1. When we write printf("%d",x); this means
compiler will print the value of x. But as here, there is nothing
after %d so compiler will show in output window garbage value.
2. When we use %d the compiler internally uses it to access the
argument in the stack (argument stack). Ideally compiler determines
the offset of the data variable depending on the format
specification string. Now when we write printf("%d",a) then compiler
first accesses the top most element in the argument stack of the
printf which is %d and depending on the format string it calculated
to offset to the actual data variable in the memory which is to be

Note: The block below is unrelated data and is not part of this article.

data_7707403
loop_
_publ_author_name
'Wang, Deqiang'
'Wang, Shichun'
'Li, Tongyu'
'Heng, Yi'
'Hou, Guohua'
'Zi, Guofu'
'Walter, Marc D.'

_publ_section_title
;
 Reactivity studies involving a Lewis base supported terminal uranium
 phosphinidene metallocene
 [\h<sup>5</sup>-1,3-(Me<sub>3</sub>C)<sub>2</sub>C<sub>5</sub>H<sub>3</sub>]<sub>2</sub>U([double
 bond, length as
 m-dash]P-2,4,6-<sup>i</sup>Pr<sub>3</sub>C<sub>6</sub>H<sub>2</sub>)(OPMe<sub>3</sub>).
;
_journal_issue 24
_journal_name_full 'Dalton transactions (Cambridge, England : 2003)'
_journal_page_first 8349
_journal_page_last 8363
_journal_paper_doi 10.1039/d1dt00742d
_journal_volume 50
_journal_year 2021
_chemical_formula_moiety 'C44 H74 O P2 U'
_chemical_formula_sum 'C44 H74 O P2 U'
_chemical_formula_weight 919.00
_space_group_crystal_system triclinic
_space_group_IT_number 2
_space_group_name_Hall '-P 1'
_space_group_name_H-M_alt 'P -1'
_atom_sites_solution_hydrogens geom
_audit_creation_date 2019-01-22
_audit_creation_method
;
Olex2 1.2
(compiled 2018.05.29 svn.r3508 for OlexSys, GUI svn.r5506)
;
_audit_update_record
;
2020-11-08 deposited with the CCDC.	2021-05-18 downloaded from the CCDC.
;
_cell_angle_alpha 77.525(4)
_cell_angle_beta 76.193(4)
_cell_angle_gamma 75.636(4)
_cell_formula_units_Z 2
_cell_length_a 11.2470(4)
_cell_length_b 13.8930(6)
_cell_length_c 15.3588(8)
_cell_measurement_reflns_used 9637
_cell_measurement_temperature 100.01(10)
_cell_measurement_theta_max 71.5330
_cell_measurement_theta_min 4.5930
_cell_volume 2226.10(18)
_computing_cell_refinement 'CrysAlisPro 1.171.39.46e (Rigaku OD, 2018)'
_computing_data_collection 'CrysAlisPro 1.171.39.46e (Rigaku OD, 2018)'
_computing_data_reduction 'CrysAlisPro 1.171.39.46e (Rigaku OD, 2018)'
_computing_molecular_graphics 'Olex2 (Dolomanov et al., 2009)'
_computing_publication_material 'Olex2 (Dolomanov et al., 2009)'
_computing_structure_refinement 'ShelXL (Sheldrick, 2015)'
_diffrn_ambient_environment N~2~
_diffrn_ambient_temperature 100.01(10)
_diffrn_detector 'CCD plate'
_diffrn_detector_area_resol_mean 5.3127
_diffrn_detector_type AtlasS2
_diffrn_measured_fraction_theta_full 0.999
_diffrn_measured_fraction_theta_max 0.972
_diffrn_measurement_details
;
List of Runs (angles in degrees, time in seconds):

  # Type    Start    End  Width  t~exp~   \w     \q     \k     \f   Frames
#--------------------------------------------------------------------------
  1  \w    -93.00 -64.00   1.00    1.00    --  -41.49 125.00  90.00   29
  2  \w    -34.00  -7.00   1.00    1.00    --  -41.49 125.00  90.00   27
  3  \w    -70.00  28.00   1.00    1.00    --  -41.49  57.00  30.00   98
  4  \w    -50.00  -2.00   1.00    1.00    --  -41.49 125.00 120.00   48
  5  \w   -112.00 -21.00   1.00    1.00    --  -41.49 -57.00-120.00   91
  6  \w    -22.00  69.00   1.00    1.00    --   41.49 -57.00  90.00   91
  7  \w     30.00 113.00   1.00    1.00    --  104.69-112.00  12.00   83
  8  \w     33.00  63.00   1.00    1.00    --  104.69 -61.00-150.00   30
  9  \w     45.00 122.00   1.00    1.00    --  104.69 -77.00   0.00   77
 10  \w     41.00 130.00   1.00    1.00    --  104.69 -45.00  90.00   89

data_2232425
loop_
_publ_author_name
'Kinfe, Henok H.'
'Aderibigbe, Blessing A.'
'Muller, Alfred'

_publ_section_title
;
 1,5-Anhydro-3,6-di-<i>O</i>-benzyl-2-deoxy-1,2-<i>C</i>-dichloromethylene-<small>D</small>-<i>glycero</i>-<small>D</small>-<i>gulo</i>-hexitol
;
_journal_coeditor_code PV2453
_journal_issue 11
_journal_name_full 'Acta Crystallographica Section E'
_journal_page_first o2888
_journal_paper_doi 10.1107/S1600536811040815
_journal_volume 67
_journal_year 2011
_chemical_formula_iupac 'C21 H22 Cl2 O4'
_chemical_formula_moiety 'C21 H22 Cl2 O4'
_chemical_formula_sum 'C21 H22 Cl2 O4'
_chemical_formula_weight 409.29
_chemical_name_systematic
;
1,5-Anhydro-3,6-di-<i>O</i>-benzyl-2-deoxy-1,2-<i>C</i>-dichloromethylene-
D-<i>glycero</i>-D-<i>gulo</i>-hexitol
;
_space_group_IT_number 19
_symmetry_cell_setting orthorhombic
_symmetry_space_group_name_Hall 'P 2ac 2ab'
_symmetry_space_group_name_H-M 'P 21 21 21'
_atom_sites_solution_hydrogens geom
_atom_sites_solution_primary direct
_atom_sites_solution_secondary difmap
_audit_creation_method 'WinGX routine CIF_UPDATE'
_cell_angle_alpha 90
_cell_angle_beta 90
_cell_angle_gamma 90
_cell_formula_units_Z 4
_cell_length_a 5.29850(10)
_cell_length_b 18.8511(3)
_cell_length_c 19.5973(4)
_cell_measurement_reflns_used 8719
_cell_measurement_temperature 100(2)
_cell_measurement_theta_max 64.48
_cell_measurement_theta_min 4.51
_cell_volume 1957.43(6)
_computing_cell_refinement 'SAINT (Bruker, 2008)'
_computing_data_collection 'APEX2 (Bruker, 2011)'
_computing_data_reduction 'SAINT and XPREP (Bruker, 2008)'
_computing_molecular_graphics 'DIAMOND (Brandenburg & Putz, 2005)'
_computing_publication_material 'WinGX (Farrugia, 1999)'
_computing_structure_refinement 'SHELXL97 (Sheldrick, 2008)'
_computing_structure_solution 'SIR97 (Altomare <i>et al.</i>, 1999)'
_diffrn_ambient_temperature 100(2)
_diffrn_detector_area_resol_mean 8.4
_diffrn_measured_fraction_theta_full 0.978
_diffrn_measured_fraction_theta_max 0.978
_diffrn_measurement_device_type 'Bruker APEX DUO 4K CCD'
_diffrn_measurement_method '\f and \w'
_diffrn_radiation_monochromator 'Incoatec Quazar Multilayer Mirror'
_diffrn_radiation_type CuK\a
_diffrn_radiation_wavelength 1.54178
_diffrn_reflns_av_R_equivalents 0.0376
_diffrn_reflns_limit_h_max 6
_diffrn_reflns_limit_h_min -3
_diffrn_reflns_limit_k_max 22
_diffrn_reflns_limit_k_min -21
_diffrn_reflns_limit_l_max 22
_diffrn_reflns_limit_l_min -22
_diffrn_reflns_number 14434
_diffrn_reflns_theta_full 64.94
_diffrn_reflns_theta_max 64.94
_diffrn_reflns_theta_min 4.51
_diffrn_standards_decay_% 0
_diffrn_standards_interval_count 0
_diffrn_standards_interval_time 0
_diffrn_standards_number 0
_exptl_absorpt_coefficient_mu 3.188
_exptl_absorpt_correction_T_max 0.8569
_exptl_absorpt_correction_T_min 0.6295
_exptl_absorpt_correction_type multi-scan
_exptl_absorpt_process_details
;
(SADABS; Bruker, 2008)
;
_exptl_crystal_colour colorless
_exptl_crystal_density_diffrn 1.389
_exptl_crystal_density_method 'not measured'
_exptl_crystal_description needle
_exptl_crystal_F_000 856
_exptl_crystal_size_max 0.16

printed. Now when only %d will be present in the printf then
compiler will calculate the correct offset (which will be the offset
to access the integer variable) but as the actual data object is to
be printed is not present at that memory location so it will print
what ever will be the contents of that memory location.
3. Some compilers check the format string and will generate an error
without the proper number and type of arguments for things like
printf(...) and scanf(...).